In other words, the halving won’t singlehandedly cause the price of bitcoin to skyrocket, but it is one of several reasons why bitcoin may go up in the near future.

Bitcoin’s Price Could Do Nothing

There are also some people who believe bitcoin’s halving will do nothing to the price. By the time the actual halving date hits on May 22, 2020, the markets will have already priced the halving in long before.

It’s no secret that halving is expected to lead to a price increase. It’s simple math: if supply gets cut in half and demand remains stable, then prices will inevitably increase.

However, when 80% of the community believes prices are going to go up, it’s inevitable that the market will move to accommodate this action long before the actual date of the halving.

With that in mind, the date of the halving could pass with limited fanfare. The price of bitcoin could do nothing on May 22, 2020, neither moving up or down with very much strength.

Bitcoin’s Price Could Plummet

There’s another possibility on or around May 2020: bitcoin’s price could plummet. So many people are expecting bitcoin’s price to rise around this time that the opposite could certainly occur. We could watch bitcoin’s price drop sharply.

Let’s say the price of bitcoin gradually rises during the first few months of 2020 in anticipation of the halving. Everybody expects the price to increase around the halving, so everybody continues buying bitcoin.

Then, on the day of the halving, bitcoin surges suddenly in value before starting to plummet. All of the people who accumulated bitcoin during the early days of 2020 are now selling at the peak, causing bitcoin to drop sharply.

The Past Two Halving Aren’t Much of a Precedent

The assumption that bitcoin’s price will rise in May 2020 during the next halving is based on a problematic precedent: we only have two prior halvings on which to base that assumption.

It’s true: during the two previous bitcoin halvings, the price of bitcoin rose sharply. But these are only two halvings: it’s not much of a precedent. Theoretically, limiting supply should cause prices to rise, assuming demand stays equal. But bitcoin’s markets often behave in an unpredictable way.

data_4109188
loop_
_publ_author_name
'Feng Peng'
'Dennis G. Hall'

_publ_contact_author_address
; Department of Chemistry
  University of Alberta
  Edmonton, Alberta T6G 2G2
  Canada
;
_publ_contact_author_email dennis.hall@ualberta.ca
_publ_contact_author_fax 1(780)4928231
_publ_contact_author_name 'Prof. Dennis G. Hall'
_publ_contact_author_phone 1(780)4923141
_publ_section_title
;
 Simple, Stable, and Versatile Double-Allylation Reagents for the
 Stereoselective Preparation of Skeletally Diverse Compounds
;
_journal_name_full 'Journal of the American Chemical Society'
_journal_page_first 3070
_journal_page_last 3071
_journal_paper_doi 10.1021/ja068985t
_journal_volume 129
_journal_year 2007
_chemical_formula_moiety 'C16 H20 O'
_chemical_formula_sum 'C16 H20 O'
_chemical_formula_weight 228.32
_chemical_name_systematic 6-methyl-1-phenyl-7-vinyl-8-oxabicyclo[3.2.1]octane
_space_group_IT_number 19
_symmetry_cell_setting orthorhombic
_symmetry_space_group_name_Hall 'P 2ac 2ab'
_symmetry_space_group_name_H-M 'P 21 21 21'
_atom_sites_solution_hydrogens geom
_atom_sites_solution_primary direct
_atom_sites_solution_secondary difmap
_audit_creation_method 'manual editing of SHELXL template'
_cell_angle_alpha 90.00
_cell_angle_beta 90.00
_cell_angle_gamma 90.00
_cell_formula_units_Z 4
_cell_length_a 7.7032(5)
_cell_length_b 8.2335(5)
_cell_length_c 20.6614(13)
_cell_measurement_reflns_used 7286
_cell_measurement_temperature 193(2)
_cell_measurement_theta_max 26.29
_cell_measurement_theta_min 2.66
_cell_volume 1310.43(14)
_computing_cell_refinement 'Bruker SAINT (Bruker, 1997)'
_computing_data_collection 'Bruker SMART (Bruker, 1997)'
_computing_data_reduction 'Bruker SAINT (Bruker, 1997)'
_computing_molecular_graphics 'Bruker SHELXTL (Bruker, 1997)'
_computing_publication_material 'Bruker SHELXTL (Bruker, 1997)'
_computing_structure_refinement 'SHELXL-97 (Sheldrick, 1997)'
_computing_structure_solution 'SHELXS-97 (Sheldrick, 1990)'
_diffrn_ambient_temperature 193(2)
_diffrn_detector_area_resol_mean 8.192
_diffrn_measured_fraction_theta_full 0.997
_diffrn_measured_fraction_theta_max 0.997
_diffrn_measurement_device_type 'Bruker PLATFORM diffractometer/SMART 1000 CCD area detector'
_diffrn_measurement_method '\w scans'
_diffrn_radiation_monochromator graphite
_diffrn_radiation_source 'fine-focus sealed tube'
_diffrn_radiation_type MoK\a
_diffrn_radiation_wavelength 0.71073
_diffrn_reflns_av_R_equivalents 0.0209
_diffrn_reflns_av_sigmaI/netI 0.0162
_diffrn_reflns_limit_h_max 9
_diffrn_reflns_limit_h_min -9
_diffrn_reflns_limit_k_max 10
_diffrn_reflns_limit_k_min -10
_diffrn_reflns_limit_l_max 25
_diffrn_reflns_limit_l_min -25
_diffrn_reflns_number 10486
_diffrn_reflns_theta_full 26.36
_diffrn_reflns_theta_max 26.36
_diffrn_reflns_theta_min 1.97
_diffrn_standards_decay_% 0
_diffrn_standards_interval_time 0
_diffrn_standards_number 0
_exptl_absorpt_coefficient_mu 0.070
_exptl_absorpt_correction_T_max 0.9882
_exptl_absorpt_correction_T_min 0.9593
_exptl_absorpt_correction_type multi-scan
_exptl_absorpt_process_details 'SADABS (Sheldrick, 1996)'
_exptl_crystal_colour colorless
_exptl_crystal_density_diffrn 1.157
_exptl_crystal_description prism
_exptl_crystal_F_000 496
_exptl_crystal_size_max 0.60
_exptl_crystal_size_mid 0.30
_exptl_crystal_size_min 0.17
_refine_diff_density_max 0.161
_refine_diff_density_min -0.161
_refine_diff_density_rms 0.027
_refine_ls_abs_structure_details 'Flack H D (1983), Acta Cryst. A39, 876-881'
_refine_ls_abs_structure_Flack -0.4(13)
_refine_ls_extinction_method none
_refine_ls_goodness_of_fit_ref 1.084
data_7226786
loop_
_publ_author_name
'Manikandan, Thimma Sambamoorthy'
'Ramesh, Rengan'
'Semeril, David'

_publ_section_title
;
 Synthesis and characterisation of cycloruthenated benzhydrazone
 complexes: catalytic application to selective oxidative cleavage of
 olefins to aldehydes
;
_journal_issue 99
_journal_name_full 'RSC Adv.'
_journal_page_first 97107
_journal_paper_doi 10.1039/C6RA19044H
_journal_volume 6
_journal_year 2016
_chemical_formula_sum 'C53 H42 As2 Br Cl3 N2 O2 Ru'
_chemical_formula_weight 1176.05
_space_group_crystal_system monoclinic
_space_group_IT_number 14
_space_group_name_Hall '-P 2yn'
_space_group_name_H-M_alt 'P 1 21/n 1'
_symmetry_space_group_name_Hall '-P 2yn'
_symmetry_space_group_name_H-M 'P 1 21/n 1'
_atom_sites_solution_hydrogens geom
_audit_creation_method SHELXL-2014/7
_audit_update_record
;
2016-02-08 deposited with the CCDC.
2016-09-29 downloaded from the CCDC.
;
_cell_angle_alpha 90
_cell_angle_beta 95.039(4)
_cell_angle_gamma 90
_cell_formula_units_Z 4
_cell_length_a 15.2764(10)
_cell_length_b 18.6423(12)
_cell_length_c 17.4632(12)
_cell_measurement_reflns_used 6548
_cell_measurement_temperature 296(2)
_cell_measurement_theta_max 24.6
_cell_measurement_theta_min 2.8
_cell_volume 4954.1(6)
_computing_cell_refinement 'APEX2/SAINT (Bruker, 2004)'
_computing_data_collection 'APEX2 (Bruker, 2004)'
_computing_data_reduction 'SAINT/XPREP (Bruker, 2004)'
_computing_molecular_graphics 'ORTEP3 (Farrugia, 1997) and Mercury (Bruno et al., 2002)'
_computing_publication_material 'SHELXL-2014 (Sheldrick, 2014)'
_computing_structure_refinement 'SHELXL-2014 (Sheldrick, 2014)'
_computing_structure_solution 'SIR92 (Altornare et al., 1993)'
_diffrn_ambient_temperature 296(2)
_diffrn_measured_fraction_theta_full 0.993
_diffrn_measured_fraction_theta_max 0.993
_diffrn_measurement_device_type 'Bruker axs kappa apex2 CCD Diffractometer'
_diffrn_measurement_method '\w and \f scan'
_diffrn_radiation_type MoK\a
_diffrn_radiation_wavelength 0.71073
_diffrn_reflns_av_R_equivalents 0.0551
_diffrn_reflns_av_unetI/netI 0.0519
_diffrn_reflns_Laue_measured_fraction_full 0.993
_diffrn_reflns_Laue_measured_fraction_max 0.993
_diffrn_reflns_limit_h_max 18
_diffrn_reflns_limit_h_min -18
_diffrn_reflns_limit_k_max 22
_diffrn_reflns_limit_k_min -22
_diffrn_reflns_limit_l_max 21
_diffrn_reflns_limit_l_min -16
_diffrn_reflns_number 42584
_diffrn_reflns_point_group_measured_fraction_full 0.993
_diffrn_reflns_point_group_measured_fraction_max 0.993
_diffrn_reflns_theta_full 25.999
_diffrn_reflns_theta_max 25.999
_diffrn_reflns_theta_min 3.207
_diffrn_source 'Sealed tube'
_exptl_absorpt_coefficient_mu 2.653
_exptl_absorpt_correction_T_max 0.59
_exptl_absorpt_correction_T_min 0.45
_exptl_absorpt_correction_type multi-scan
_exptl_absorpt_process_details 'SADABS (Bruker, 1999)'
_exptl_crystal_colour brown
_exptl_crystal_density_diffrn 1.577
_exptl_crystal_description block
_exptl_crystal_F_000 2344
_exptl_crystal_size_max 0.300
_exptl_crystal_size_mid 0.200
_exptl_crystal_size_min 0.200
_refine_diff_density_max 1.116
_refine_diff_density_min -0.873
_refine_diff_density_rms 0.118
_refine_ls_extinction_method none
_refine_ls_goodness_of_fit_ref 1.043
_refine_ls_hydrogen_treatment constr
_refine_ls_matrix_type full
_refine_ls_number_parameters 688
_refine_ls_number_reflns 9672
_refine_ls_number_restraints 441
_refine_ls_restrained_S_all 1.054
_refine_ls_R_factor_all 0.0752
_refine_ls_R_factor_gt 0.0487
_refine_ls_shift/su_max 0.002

The halving could disrupt miner profits, for example, causing difficulty fluctuations on the network that cause turmoil throughout the markets until the difficulty is adjusted within two weeks.

If bitcoin’s block reward gets cut in half at the same time as bitcoin’s price plummets, it could force miners to mine bitcoin at a loss for a maximum of two weeks until difficulty is adjusted, creating significant volatility.

Final Word

Imagine if the printing of new US dollars was suddenly cut in half forever. Something similar is going to happen to bitcoin on May 22, 2020. On or around May 22, 2020, bitcoin’s block reward will drop from 12.5 BTC to 6.25 BTC. The new supply of bitcoin will be cut in half overnight. Bitcoin’s “inflation rate” will drop. If demand remains the same, then prices will inevitably go up. It’s simple math.

Of course, with most of the community expecting a price increase on or around May 2020, it’s also possible markets will take a different turn. A recent pull suggested 80% of the bitcoin community believes the price of bitcoin will increase after May 2020.

We just don’t know what will happen with bitcoin after the halving – but we now have less than a year to wait until we find out.

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Andrew Tuts
Andrew is a Canadian cryptocurrency analyst who has spent the last seven years writing about digital marketing, science, and technology for hundreds of online publications. Andrew breaks down the latest news from across the crypto and blockchain space in a way anyone – even his parents – can understand.

[Alert] Use the author's self-conducted information at your own risk, do you own research, never invest more than you are willing to lose.

[Disclosure] The published news and content on BitcoinExchangeGuide should never be used or taken as financial investment advice. Understand trading cryptocurrencies is a very high-risk activity which can result in significant losses. Editorial Policy \\ Investment Disclaimer


  1. I am very very intrigued by all this, but am not up on the jargon… nor do I have a historical perspective. But I do understand supply and demand. So let me ask a couple questions if I may. My son had 200 bitcoins he paid $100 for that were confiscated by the Feds. What would that be worth today. Second… there's 21MM total BTC and there's a halving of the coin from 12 to 6 May 22. Does that mean everyone who owns BTC will have half as many? And I read 17MM are sold would that mean the 17MM would go to 8.5MM approx leaving 12.5MM available to purchase out of the 21MM. If that's right that would seem to crush the price, not increase. Please straighten me out